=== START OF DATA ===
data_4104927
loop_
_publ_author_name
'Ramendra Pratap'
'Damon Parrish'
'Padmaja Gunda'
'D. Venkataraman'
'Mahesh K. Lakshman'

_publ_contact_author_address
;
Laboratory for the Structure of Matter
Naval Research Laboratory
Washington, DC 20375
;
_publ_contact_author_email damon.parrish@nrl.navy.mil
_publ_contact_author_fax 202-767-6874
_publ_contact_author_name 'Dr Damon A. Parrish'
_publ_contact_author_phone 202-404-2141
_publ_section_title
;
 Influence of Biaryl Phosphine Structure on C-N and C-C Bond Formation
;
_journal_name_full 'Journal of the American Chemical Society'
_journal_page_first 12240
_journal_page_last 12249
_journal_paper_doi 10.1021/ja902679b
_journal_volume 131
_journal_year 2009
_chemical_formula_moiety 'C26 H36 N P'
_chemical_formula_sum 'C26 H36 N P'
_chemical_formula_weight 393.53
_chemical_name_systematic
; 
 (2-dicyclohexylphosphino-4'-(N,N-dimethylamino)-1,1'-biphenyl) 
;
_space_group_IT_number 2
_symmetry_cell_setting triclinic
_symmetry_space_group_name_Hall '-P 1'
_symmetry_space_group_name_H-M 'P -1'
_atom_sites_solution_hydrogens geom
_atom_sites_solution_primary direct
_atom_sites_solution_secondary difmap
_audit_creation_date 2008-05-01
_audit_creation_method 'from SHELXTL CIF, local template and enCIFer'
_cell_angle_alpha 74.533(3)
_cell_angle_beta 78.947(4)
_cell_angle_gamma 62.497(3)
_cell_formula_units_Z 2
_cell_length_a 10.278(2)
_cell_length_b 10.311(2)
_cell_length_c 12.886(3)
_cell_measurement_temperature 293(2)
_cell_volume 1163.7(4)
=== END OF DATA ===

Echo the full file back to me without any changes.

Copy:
data_4104927
loop_
_publ_author_name
'Ramendra Pratap'
'Damon Parrish'
'Padmaja Gunda'
'D. Venkataraman'
'Mahesh K. Lakshman'

_publ_contact_author_address
;
Laboratory for the Structure of Matter
Naval Research Laboratory
Washington, DC 20375
;
_publ_contact_author_email damon.parrish@nrl.navy.mil
_publ_contact_author_fax 202-767-6874
_publ_contact_author_name 'Dr Damon A. Parrish'
_publ_contact_author_phone 202-404-2141
_publ_section_title
;
 Influence of Biaryl Phosphine Structure on C-N and C-C Bond Formation
;
_journal_name_full 'Journal of the American Chemical Society'
_journal_page_first 12240
_journal_page_last 12249
_journal_paper_doi 10.1021/ja902679b
_journal_volume 131
_journal_year 2009
_chemical_formula_moiety 'C26 H36 N P'
_chemical_formula_sum 'C26 H36 N P'
_chemical_formula_weight 393.53
_chemical_name_systematic
; 
 (2-dicyclohexylphosphino-4'-(N,N-dimethylamino)-1,1'-biphenyl) 
;
_space_group_IT_number 2
_symmetry_cell_setting triclinic
_symmetry_space_group_name_Hall '-P 1'
_symmetry_space_group_name_H-M 'P -1'
_atom_sites_solution_hydrogens geom
_atom_sites_solution_primary direct
_atom_sites_solution_secondary difmap
_audit_creation_date 2008-05-01
_audit_creation_method 'from SHELXTL CIF, local template and enCIFer'
_cell_angle_alpha 74.533(3)
_cell_angle_beta 78.947(4)
_cell_angle_gamma 62.497(3)
_cell_formula_units_Z 2
_cell_length_a 10.278(2)
_cell_length_b 10.311(2)
_cell_length_c 12.886(3)
_cell_measurement_temperature 293(2)
_cell_volume 1163.7(4)